Saturday, April 3, 2010

Current Topic Paper

If, for some bizarre, otherworldly reason you wanted to read my current topic paper, here it is. For a bibliography, contact me directly.

By Patrick Bigsby

The careers of musicians, cultivated in a conservatory or a basement, are linked directly to public taste. To quote one of America’s most versatile entrepreneurs, “No one ever went broke underestimating the taste of the American public.” While P.T. Barnum likely intended this remark as a tongue-in-cheek observation of some of his customers’ baser instincts, a Barnum scholar would also know that this quip contains valuable advice from the prince of humbugs: entertainers must be prepared to be flexible in the face of a fickle audience.1
In an era where professional orchestras and wind bands, under financial pressure, are contracting their cores or even folding, brass players need to be prepared to broaden their focus in order to stay relevant to music consumers. Often this means collaborating with another established artist and transcending genres.
Arguably, the brass world’s masters of collaboration are the Dirty Dozen of New Orleans funk fame. Since incorporating in 1977, the group has recorded or performed live with a diverse swath of musicians including Dr. John, Dizzy Gillespie, Branford Marsalis, Elvis Costello, DJ Logic, Norah Jones, Danny Barker, Widespread Panic, Modest Mouse, John Medeski, Dave Bartholomew, Eddie Bo, Olu Dara, and Robert Randolph. Although the Dirty Dozen could be considered a premier ensemble in its element, the market share for New Orleans jazz is miniscule in the context of commercial music. By appearing with and backing popular acts with established followings, the Dirty Dozen gain sympathetic ears in otherwise untapped audiences. This, in turn, translates into name recognition, tour attendance, and album sales.
Brass players’ desire to branch out isn’t a new concept (though reassessment in many academic circles is overdue). Tom Malone and Alan Rubin of the Saturday Night Live Band found new exposure via Jake and Elwood Blues and Stax Records. Both went on to play extensively with rock and blues bands such as The Band, The Rolling Stones, and Blood, Sweat and Tears. Another SNL alum, Howard Johnson, leveraged his collaborative ability so successfully that he brought the tuba ensemble into the blues spotlight. Johnson, a renowned jazz musician, was joined by three other tubists on a live album recorded by Taj Mahal. By being willing to expand his musical palette, Johnson combined the blues (a popular, even profitable tradition) with tuba quartet (an eccentric, even unmarketable tradition) and enhanced brass’ commercial viability indefinitely.3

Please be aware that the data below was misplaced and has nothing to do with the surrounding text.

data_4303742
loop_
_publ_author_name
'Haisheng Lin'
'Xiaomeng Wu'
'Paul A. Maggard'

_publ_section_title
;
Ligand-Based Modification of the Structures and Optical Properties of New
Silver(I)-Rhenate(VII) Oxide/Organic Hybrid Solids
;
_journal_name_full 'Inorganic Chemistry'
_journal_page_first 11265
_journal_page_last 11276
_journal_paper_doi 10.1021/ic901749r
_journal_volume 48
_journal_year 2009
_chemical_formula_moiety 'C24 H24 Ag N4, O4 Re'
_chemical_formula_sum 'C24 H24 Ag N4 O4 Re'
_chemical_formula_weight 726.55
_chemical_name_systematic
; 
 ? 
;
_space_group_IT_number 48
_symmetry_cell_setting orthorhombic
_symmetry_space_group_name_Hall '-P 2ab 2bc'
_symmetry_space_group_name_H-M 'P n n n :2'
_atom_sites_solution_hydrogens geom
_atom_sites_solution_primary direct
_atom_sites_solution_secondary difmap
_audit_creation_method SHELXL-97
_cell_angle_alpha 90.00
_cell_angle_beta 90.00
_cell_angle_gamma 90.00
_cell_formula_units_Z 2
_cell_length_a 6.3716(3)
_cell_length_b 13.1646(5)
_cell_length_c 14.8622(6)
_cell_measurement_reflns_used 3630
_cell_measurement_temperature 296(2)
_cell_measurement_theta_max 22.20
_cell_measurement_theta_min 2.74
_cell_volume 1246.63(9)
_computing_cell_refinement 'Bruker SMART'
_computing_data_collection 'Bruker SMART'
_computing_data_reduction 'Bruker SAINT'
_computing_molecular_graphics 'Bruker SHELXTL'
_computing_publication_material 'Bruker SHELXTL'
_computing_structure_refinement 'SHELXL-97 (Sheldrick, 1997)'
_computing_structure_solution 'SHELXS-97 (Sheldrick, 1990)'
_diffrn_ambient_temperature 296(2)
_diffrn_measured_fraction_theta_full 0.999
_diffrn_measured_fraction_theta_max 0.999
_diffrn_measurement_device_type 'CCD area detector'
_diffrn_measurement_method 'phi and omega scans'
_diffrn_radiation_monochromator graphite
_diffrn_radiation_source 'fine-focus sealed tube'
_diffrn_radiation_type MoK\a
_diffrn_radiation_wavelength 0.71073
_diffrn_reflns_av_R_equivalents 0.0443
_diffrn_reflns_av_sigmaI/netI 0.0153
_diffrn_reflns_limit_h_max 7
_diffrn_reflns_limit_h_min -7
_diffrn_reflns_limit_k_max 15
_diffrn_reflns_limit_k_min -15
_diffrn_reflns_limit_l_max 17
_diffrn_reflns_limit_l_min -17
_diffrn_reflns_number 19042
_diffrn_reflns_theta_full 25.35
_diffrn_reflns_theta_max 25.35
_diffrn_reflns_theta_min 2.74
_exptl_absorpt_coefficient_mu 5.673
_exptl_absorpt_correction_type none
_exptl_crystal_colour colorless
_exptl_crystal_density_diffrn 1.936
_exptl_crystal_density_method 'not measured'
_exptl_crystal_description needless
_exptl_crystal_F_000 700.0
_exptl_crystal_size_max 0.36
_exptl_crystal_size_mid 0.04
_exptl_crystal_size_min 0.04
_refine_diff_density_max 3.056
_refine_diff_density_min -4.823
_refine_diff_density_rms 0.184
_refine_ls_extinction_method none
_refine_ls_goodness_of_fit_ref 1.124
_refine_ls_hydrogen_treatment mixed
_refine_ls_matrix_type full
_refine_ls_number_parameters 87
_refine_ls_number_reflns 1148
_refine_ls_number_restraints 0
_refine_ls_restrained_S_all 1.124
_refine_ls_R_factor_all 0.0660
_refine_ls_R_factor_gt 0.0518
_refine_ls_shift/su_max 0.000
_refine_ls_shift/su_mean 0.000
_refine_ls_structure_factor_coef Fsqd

Outside of the United States, similar trends are occurring. “Cinnamon Girl” rocketed to the top of the dance charts in 2008 by virtue of its popularity in European clubs. The tune features the danceable hooks of Dutch indie electronic artist [dunkelbunt] - a musical innovator in his own right – and the raw energy from the Balkan brass group Boban I Marko Markovic Orkestar. Much like their peers in the Dirty Dozen, Boban’s troupe could be called the top act in Balkan music (they, along with Fanfare Ciocarlia, made significant contributions to the heavily modal soundtrack of Borat: Cultural Learnings of America for Make Benefit Glorious Nation of Kazakhstan). However, the worldwide clout of European pop music fans far outweighs Balkan brass enthusiasts and the collaboration was no doubt a profitable undertaking. [dunkelbunt] has also released singles with Fanfare Ciocarlia and the Amsterdam Klezmer Band.4
Mexican brass aficionados, however, might see this trend working seemingly in reverse – pop singers using the musical credibility and popularity of banda (and related styles) ensembles to enhance their own music-making. Popular Mexican singers Selena, Juan Gabriel, Michael Concepcion, and Vicente Fern├índez have all recruited brass bands to back them on either albums or tours.2
Brass educators should take particular notice of the validity of collaborating with pop artists. Many students envision careers sitting in the back row of orchestras, performing ceremonies with premier military bands, or releasing solo and chamber albums. These are lofty and worthwhile goals, but likely also unrealistic in a world where classical concert attendance is dwindling and recorded music is sold piecemeal. Versatility and open-mindedness must become the mantra of the next generation of brass players. They must simultaneously hold fast to a traditional skill set grounded in musicianship while looking for performance opportunities beyond typical settings for their instrument. Perhaps a difficult balance to strike, but, after all, that’s show business.

No comments:

Post a Comment